Bumbling Pulitzer Board Fails to Award Fiction Prize
The Pulitzer Prize Board had three fiction finalists to choose from, and they couldn’t manage to pick a winner.
Maybe they should have been locked in a room without food and drink until they finally settled on Karen Russell’s “Swamplandia!” -- a first novel about an odyssey through the Everglades.
The heroine is Ava Bigtree, who has grown up wise beyond her 13 years in her family’s alligator theme park. Agile and inventive, the book is also incredibly funny, and a clear winner over “Train Dreams” by Denis Johnson and “The Pale King” by David Foster Wallace.
It’s a total dereliction of duty for the board not to anoint a winner.
Some will blame the two-part process. For each Pulitzer category, a jury winnows the submissions to arrive at three finalists. It forwards those to the board, which chooses the ultimate winner.
None of the three fiction finalists captured a majority of votes.
Why didn’t the board members keep voting? Were they too self-absorbed to think of the message they were sending to the world -- that no novel was worth a Pulitzer? They could have shipped the three books back to the jury to choose -- or asked them to come up with a few more books.
Here are five more works of fiction worthy of the prize.
“Open City” by Teju Cole is a subtle, intriguing first novel about a Nigerian psychiatrist who is doing a fellowship at Columbia Presbyterian in New York. He spends his free time strolling the city streets, talking to people he meets, thinking about books, movies and art.
“The Marriage Plot” by Jeffrey Eugenides is a comic, rueful dissection of a young love triangle and the hard lessons of that “last period of total freedom” -- the college years. Madeleine is an English major at Brown in the early 1980s, pondering semiotics and Jane Austen. Leonard and Mitchell are the two men who love her. The book follows them from Rhode Island to Cape Cod, India and New Jersey as they create their adult selves.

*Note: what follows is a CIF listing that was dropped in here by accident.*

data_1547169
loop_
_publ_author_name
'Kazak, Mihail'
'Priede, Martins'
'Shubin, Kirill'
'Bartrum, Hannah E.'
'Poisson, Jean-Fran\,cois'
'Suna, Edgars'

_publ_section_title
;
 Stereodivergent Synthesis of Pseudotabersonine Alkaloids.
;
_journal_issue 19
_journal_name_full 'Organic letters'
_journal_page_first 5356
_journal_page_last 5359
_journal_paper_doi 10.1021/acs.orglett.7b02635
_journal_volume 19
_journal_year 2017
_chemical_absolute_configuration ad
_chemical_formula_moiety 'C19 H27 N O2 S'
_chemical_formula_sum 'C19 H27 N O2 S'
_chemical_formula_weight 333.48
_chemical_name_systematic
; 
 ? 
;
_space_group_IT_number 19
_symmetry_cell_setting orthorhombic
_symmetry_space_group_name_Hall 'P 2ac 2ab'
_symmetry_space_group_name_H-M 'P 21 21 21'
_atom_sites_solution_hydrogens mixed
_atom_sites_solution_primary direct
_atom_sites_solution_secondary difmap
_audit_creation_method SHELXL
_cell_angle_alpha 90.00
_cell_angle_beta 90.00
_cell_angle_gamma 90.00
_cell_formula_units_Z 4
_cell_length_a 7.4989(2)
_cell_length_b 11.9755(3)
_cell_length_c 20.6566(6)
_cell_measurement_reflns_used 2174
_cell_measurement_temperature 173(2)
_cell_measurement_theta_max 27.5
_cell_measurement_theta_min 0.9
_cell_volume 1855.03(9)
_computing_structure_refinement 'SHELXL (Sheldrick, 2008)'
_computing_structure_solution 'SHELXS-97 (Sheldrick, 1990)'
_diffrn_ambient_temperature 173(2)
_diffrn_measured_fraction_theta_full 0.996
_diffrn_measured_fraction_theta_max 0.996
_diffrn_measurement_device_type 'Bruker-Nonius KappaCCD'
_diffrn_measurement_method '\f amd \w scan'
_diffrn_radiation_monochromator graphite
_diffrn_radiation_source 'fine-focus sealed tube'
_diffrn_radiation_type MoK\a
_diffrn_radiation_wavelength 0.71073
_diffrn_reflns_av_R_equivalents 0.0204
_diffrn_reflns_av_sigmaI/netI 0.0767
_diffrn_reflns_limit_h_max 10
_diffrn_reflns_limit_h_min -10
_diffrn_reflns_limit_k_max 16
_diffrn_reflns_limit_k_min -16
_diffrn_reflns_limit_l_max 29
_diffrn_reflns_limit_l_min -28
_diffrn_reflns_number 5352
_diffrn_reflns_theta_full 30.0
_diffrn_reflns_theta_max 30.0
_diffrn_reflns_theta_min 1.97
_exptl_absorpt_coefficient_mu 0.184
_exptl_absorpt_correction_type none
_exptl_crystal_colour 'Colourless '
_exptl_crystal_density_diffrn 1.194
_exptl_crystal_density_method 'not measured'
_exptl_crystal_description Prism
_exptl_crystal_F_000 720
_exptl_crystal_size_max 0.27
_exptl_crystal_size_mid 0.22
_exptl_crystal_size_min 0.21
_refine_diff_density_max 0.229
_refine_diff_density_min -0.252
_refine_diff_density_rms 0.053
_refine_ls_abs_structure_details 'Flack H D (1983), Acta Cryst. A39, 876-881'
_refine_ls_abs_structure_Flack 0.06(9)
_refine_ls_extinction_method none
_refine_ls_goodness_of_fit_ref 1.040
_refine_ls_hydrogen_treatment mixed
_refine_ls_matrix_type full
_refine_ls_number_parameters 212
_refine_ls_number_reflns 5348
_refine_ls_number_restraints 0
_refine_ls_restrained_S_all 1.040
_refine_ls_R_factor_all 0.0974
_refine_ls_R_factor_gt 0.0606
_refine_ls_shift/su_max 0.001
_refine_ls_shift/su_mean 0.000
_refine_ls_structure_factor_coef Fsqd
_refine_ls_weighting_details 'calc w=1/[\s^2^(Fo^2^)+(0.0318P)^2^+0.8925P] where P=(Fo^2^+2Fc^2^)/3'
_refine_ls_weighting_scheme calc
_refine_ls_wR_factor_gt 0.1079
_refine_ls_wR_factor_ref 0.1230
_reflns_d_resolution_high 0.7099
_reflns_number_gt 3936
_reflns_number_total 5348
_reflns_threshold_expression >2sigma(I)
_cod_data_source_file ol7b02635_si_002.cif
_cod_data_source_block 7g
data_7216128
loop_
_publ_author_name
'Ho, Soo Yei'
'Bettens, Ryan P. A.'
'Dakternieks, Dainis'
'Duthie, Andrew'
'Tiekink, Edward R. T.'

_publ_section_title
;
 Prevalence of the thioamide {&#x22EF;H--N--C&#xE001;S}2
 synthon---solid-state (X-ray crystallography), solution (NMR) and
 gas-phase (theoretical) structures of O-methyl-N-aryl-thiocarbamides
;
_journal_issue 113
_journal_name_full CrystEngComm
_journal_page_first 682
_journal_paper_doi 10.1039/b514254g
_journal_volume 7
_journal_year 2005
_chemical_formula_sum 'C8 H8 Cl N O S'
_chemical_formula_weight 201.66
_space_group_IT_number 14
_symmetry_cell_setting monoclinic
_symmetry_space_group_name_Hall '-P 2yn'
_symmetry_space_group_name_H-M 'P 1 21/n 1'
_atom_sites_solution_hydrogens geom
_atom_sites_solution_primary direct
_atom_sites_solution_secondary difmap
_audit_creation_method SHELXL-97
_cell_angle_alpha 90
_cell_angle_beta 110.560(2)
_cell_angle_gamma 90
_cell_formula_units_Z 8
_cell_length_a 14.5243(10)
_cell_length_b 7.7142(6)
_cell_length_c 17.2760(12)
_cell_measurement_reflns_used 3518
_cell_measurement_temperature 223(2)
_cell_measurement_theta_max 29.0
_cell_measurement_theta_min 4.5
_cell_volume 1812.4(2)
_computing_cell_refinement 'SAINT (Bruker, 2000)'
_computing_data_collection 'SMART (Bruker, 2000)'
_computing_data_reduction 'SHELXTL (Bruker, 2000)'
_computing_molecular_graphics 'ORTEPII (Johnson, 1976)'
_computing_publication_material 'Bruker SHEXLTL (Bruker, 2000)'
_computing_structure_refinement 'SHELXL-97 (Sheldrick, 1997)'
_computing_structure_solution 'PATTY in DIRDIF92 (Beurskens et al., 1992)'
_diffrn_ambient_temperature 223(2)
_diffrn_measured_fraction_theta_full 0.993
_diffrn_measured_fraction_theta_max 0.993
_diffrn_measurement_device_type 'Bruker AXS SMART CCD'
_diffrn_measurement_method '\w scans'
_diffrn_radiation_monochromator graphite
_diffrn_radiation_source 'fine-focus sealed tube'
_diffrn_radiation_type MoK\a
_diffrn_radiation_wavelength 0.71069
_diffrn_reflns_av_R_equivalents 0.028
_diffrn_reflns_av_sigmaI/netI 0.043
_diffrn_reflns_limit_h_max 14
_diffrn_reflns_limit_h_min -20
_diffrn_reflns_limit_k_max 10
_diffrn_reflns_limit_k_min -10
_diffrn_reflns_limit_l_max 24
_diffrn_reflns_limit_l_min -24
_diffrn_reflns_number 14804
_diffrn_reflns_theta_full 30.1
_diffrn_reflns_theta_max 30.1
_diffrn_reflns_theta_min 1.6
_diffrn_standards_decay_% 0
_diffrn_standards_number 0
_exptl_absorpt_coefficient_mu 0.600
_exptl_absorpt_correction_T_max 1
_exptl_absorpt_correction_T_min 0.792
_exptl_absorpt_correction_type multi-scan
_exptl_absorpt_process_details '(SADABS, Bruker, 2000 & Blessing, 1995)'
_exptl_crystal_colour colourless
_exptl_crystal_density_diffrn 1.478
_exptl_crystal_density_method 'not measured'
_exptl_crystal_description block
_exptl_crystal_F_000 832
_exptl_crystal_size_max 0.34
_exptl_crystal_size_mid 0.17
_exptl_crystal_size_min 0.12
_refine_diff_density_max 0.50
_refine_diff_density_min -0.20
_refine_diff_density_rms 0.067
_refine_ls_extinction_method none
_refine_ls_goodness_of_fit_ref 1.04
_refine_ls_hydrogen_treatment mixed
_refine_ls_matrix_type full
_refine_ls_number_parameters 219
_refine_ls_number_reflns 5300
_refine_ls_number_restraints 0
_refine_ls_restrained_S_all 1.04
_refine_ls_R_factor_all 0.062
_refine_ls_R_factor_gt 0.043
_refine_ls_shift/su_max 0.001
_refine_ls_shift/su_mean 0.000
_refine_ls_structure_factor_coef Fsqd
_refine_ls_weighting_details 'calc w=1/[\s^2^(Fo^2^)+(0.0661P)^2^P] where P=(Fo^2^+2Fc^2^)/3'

“The Art of Fielding” by Chad Harbach is another stellar first novel, this one about a gifted shortstop at a small Wisconsin college whose career goes awry after he beans a teammate in the dugout with a wild throw. There’s enough baseball to satisfy fans, and the academic setting lets Harbach have fun with students and faculty.
“State of Wonder” by Ann Patchett sends an American drug researcher into a modern heart of darkness in the Amazon jungle. Like her best-selling “Bel Canto,” Patchett’s latest is a rare combination of literary and popular, full of big ideas yet smoothly written and packed with intrigue and suspense.
“Binocular Vision” by Edith Pearlman won this year’s National Book Critics Circle award (for which I actually was a judge) and was a finalist for the National Book Award. The 75- year-old author has been quietly publishing short-story collections with small presses since 1996. Imagine the hoopla if she had won the Pulitzer as well.
(Laurie Muchnick is the book editor for Muse, the arts and leisure section of Bloomberg News. The opinions expressed are her own.)
To contact the writer of this review: Laurie Muchnick in New York at email@example.com.
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